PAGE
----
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Researchers propose way of improving communication around physical distancing

April 15, 2020

A research team led by Ryerson University professor Nick Bellissimo has proposed a new way of creating government messaging to encourage people to practice physical distancing during the COVID-19 outbreak.

As part of an ongoing project, the researchers adapted a consumer research technique called mind genomics to identify different groups in society based on what they think about the pandemic in two studies conducted in Canada and the United States. The team then used the method to create targeted messages that would appeal to these mindsets.

Professor Bellissimo of the School of Nutrition is collaborating with Howard Moskowitz, PhD, who pioneered mind genomics in the 1970s, and professor Gillie Gabay of The College of Management Academic Studies in Israel. The researchers argue that their technique is much faster at creating effective messaging than current methods being used by authorities around the world, and that it is more sensitive to variations within a population.

“Nobody is really figuring out the exact messaging of what to say and to whom around COVID-19 and physical distancing,” said professor Bellissimo. “It’s almost a blanket approach, with one message across the board that they hope resonates. What we’re doing, using this methodology, is coming up with very targeted messaging for each of the mindsets that we identify.”

Professor Nick Bellissimo specializes in research into nutrition and diet but is now contributing to global efforts to tackle the COVID-19 pandemic.

Pivoting from food to health care

Under normal circumstances, professor Bellissimo’s research focuses on nutrition and diet, and over the past year, he and Moskowitz have been working on ways for dieticians to improve their understanding of their patients. However, the pair decided to contribute to global efforts to tackle COVID-19 by switching their attention to messaging associated with the pandemic.

“I think the solution to getting things back to normal is figuring out ways to encourage people, and to give them the right messages, so they practice physical distancing,” said professor Bellissimo.

The mind genomics methodology involves interviewing people using carefully crafted combinations of messages, termed vignettes, that reveal participants’ beliefs and opinions on various issues without them being able to guess the aim of the study. Artificial intelligence technology then processes the data and identifies the participants’ different mindsets.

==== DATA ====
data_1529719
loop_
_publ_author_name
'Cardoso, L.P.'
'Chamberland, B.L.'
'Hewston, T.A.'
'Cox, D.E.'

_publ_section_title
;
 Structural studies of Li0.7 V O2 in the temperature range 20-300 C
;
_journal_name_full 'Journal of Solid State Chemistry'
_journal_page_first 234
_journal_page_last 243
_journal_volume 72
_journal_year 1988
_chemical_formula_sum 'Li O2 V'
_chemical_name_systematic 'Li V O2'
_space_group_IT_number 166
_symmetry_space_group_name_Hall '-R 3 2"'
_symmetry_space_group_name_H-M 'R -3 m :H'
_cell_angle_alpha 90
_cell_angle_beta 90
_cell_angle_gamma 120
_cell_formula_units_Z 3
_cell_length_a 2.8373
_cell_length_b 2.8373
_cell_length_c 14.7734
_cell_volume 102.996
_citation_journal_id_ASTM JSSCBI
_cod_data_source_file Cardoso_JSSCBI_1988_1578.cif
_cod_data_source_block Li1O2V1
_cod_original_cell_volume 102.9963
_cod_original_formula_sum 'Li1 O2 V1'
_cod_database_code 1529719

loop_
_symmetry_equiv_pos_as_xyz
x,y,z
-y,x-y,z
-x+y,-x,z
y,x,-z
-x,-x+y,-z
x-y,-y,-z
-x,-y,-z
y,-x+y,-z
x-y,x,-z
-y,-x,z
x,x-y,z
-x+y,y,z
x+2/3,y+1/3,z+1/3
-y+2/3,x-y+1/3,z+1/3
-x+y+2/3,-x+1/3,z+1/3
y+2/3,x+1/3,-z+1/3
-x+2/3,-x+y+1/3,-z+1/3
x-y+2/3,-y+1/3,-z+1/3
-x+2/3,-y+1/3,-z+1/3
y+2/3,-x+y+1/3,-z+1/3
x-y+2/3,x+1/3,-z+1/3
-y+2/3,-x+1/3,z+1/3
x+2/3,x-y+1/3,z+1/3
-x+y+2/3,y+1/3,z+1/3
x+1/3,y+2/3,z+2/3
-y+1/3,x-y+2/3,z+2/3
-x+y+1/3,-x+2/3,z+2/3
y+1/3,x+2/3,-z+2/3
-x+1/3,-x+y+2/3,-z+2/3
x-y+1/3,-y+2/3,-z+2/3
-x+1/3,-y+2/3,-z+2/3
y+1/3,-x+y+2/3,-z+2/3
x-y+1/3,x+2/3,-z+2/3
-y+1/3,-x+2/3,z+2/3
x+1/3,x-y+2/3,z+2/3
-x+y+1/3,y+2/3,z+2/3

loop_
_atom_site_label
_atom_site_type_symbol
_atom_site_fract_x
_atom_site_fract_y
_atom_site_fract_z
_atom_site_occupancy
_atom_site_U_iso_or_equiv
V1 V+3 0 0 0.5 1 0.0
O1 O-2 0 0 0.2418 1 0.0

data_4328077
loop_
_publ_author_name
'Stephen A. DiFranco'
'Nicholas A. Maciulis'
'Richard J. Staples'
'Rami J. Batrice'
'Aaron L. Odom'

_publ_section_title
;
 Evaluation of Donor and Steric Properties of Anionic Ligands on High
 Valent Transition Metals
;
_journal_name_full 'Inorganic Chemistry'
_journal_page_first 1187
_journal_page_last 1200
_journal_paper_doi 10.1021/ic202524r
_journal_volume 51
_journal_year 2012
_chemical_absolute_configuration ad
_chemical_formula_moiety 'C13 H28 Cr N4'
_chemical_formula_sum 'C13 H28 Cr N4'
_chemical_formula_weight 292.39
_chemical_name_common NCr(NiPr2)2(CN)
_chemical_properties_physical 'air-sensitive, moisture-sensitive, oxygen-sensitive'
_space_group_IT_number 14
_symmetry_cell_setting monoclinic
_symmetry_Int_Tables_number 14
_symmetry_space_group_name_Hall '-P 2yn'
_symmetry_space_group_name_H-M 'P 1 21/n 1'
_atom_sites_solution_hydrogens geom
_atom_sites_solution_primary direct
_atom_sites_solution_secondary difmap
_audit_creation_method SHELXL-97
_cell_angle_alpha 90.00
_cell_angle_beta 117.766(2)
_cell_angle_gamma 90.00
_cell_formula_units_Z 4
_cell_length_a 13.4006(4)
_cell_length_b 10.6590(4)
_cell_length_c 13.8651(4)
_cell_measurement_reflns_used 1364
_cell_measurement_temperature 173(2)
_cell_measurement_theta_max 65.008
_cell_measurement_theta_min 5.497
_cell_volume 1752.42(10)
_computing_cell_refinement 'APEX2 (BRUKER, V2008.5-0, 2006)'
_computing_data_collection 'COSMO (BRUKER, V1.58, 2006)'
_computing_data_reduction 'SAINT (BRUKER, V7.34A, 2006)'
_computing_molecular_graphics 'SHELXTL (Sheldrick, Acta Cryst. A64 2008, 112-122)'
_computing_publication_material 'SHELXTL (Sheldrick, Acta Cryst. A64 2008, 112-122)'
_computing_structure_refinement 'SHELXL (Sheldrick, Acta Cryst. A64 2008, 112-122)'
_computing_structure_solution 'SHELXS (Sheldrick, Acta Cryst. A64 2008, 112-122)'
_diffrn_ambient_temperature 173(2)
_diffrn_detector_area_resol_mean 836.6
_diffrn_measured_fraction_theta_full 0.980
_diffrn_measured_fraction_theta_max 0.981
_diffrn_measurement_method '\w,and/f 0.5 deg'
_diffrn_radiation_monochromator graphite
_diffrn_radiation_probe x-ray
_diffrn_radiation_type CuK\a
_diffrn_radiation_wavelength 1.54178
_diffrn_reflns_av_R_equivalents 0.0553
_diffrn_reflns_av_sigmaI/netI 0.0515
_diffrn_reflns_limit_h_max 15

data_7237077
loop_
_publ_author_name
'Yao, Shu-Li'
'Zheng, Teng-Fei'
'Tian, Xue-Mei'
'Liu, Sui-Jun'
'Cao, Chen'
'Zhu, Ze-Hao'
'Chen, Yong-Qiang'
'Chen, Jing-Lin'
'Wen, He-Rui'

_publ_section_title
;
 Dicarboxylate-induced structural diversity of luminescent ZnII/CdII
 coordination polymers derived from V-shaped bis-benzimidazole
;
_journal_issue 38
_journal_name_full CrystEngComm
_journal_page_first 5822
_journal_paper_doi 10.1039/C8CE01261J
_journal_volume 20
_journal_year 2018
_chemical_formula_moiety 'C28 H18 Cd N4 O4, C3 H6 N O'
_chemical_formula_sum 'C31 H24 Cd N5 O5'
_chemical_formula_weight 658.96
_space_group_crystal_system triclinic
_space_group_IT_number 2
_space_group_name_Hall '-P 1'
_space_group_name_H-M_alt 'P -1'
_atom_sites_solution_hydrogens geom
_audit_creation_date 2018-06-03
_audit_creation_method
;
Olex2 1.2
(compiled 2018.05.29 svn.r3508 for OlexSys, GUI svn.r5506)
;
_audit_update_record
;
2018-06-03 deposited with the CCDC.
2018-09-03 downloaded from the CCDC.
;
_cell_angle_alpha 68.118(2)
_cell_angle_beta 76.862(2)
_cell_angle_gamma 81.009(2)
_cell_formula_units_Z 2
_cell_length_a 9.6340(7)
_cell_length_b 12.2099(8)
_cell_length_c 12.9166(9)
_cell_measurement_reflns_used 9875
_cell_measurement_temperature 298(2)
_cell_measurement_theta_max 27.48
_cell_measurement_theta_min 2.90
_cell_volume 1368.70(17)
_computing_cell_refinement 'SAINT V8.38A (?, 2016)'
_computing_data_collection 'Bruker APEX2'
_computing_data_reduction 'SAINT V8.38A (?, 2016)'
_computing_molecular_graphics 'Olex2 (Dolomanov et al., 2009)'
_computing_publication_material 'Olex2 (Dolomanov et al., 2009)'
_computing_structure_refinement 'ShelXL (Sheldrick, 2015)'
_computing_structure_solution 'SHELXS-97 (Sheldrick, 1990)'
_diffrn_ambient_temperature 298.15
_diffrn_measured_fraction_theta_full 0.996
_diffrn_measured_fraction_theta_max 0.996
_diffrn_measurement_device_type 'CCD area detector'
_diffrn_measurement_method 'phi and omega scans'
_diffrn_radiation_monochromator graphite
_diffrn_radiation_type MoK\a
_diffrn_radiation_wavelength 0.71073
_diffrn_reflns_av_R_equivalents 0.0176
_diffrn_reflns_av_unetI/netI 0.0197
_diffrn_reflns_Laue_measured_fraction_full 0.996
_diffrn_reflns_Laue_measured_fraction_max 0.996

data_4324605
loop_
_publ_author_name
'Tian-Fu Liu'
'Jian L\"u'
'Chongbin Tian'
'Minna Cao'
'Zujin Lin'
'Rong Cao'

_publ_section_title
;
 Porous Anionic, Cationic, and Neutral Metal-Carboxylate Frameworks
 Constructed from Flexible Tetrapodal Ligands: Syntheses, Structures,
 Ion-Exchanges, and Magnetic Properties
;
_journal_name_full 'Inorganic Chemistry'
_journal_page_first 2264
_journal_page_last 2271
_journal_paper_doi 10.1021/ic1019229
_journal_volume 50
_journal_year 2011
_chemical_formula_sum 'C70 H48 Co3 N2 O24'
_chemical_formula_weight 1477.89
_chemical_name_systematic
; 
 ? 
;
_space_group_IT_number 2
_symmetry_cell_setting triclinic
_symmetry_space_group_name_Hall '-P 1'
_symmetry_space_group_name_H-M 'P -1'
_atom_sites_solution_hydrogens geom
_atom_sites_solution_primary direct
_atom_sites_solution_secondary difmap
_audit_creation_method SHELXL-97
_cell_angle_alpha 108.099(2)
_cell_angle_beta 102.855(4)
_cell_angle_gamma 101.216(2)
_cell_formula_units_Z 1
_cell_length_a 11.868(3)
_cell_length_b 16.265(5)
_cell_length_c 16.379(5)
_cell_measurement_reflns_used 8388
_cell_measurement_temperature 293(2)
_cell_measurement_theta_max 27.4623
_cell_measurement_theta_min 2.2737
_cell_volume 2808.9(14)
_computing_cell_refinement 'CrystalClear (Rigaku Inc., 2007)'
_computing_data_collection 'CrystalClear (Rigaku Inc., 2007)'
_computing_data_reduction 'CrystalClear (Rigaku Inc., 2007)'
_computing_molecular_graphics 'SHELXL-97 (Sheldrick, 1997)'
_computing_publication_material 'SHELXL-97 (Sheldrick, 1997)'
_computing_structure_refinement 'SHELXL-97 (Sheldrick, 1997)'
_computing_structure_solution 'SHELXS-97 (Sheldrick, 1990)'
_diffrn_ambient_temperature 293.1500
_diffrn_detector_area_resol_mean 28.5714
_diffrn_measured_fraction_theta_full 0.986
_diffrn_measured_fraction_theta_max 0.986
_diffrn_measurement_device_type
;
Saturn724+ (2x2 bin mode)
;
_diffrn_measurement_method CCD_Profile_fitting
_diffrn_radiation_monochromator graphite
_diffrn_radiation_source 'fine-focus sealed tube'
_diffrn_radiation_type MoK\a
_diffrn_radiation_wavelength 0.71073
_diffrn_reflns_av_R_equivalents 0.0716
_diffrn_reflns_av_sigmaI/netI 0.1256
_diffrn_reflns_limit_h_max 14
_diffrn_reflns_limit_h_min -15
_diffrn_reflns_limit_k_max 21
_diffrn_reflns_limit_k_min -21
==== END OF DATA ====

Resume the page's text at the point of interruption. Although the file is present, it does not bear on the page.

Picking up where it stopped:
“You actually can’t game this technique, so we know we’re collecting cognitively rich and scientifically unbiased data,” said professor Bellissimo.

In their studies conducted in Canada and the US, the researchers discovered three distinct mindsets: “tell me what to do”, “pandemic onlookers” and “bow to authority”. The data indicated which messages would appeal to these mindsets, as well as which organizational body within a country would be most effective at communicating with them, for example the clergy, government or media.

“We have a new way of categorizing people, not by who they are but how they think about the specifics of their life,” said Moskowitz.

Of the three groups, the team says “tell me what to do” is the most difficult group to communicate with as there are few messages that will encourage them to comply with physical distancing, despite the fact that this group is most receptive to advice.

The two studies each took three hours to complete in total. The researchers argue that governments currently take many weeks to produce messages.

“If you can find out what people think in two hours, and know what to say and be able to iterate in less than a week, then you have a way of helping the entire world,” said Moskowitz.

Studies will now be conducted in the UK, Germany, Israel, Palestine, Italy and Spain, with more planned in other countries. The team will also approach authorities in Canada and overseas to discuss the project and its findings.